Table I______________________________________                                  Surface     Time                  MEK In-                                  Con-     at      Pencil  MEK   soluble                                  dition     400° F             Hard-   Hand  Residue                                  of D&ICoating   (min)   ness    Rubs  %      Can*______________________________________Example IM&T       0.03    2H      1     1      A9600-0512 1       2H      1     5      AEpoxy     3       3H      3     33     Aphenolic  5       6H      >50   76     A     7       6H      >50   83     U     9       6H      >50   86     U     12      7H      >50   88     UExample IIMobil     1       4H      1     30     AS-3846-006     3       4H      10    67     AEpoxy     5       6H      20    73     Aphenolic  7       6H      50    78     U     9       6H      >50   79     U     12      6H      >50   81     UExample IIIMobil     1       2H      2     10     AS-6839-009     3       3H      15    47     AThermosetting     5       6H      40    68     Avinyl     7       6H      >50   85     U     9       6H      >50   85     UExample IVEpoxy Urea     1       4H      <1    6      AFormaldehyde     3       4H      <1    7      A     5       5H      2     13     A     7       6H      2     28     A     9       6H      2     35     A     10      6H      2     46     A     12      6H      2     53     A     15      6H      10    59     A     20      6H      30    65     A     25      7H      30    67     A     35      7H      35    67     A______________________________________ *-A-Acceptable U-Unacceptable
Patent Citations
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Referenced by
Citing PatentFiling datePublication dateApplicantTitle
US4358503 *Nov 26, 1980Nov 9, 1982Homeyer H H HGlass fibre reinforced plastic sheeting material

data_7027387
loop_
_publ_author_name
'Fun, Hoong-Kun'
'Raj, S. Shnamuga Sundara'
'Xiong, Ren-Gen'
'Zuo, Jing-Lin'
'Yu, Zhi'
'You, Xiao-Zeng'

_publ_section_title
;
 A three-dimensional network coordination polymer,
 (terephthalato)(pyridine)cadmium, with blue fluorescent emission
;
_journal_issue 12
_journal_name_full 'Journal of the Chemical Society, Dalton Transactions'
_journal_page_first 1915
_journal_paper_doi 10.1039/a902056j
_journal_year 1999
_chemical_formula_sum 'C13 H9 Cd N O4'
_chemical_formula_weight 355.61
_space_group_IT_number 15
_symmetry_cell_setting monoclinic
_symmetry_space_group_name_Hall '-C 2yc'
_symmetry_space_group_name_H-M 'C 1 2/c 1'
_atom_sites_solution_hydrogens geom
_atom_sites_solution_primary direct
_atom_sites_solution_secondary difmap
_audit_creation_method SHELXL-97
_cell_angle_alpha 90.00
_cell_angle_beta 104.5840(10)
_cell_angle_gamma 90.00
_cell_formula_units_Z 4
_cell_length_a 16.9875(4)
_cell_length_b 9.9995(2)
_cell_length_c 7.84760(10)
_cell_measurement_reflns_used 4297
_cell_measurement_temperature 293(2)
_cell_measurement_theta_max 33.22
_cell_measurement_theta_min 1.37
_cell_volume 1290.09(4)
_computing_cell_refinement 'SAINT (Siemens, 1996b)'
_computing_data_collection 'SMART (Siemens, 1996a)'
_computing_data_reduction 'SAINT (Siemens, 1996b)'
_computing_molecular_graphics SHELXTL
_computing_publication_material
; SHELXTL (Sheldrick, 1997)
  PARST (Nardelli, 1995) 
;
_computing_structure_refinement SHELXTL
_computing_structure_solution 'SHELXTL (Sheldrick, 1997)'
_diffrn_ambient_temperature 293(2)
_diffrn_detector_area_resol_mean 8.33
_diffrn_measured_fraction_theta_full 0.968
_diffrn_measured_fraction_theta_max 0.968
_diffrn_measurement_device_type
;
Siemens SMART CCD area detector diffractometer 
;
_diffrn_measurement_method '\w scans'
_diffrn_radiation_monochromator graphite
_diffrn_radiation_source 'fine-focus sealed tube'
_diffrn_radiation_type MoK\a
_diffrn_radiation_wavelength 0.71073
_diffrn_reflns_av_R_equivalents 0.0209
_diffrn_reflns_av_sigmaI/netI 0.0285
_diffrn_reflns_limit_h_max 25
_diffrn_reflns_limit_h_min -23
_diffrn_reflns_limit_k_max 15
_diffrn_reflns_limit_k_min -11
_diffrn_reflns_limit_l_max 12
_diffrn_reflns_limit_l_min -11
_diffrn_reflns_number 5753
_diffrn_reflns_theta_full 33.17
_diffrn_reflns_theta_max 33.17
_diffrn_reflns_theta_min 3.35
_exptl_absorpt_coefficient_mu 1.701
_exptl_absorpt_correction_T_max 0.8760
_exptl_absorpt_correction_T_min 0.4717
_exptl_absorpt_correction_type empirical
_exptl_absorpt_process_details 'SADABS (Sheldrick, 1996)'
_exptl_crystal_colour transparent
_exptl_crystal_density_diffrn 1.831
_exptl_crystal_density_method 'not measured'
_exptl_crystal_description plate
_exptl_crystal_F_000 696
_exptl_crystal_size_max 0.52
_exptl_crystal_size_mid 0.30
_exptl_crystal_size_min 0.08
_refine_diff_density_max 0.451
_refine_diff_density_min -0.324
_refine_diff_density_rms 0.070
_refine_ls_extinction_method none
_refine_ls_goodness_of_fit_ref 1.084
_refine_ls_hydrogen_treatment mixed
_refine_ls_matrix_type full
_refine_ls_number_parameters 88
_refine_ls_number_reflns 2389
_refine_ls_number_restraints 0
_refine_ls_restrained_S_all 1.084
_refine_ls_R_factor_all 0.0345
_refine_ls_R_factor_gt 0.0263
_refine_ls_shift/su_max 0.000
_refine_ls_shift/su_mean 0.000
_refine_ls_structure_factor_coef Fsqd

US4564557 *Apr 3, 1985Jan 14, 1986Chisso CorporationThermoset acrylic resin composition for coating metallic materials and stainless steel coated with the composition
US4686152 *Nov 18, 1985Aug 11, 1987Toyo Seikan Kaisha, Ltd.Packaging material comprising iron foil, and container and container lid composed thereof
US4923762 *Jul 19, 1989May 8, 1990Nkk CorporationPrecoated steel sheet for two-piece can
US4935079 *May 19, 1988Jun 19, 1990Cmb Packaging (Uk) LimitedMethods of making polyethylene/metal laminates
US4952461 *Sep 21, 1988Aug 28, 1990Weirton Steel CompanyComposite-coated flat-rolled steel can stock and can product
US5049019 *Sep 15, 1988Sep 17, 1991Cmb Foodcan PlcMethods of making containers
US5084358 *Mar 3, 1989Jan 28, 1992Weirton Steel CorporationComposite-coated flat-rolled sheet metal manufacture and product
US5094924 *Jun 1, 1990Mar 10, 1992Kenzo MatsuiPolyester resin film laminated steel sheet for drawn and ironed can
DE10211512B4 *Mar 12, 2002May 31, 2007Leibniz-Institut Für Polymerforschung Dresden E.V.Verfahren zur Herstellung von beschichteten, umgeformten Aluminiumbauteilen und nach dem Verfahren hergestellte Aluminiumbauteile
EP0352711A2 *Jul 24, 1989Jan 31, 1990Nkk CorporationPrecoated steel sheet for two-piece can
Classifications
U.S. Classification428/626, 428/459, 428/461, 428/450, 428/458, 428/463, 428/518, 428/460, 585/13, 428/483, 428/484.1, 428/520, 428/467, 428/451, 428/517, 428/418, 428/462
International ClassificationB05D7/14, B05D3/12
Cooperative ClassificationB05D3/12, B05D7/14
European ClassificationB05D7/14, B05D3/12